Gilded and Colored, Elegant and Refined
The term is used to describe an excessively exquisite artistic work as if it were an object painted in bright colors and inlaid with gold and silver. In the literary context, it refers to poems written in a highly rhetorical style. Aesthetically, what is “gilded and colored, elegant and refined” is considered undesirable, and the style of “lotus rising out of water” is preferred. The former focuses only on external form and appearance, whereas the latter, as a natural presentation of aesthetic ideas, penetrates appearances and brings out the essence.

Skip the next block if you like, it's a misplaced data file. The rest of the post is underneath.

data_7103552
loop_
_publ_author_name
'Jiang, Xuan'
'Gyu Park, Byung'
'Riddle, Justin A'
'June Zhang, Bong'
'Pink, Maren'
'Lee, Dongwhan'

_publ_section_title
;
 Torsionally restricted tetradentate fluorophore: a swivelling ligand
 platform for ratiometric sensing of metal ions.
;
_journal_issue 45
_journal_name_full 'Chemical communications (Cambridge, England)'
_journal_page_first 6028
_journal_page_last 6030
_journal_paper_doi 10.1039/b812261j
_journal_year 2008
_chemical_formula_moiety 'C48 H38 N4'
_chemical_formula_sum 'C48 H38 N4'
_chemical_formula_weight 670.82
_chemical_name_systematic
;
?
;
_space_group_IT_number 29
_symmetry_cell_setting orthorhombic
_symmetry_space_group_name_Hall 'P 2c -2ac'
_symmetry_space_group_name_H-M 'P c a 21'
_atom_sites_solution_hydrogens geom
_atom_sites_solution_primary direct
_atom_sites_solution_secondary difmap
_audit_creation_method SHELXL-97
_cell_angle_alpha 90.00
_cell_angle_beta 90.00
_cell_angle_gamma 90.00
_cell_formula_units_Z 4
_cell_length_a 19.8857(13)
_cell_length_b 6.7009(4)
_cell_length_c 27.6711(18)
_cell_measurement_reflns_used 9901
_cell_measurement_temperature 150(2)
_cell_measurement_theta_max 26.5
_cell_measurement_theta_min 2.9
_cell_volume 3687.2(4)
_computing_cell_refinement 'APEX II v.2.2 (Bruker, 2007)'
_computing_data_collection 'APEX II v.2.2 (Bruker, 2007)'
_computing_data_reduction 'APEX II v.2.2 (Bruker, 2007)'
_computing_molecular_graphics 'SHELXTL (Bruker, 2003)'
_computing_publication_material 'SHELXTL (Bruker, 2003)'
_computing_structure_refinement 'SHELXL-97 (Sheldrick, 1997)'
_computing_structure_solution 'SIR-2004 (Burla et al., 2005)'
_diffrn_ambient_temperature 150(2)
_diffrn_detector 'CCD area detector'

Yan Yanzhi asked Bao Zhao, “Whose works are better, mine or Xie Lingyun’s?” Bao said, “Xie’s five-word-to-a-line poems are as natural and lovely as lotus having just risen out of water in bloom, while yours are like embroidery embellished with colored decorations.” (The History of the Southern Dynasties)
Red lacquer needs no decorated patterns, white jade needs no carving, and precious pearls need no adornment. Why? Because they are too good to be worked on. (Liu Xiang: Garden of Stories)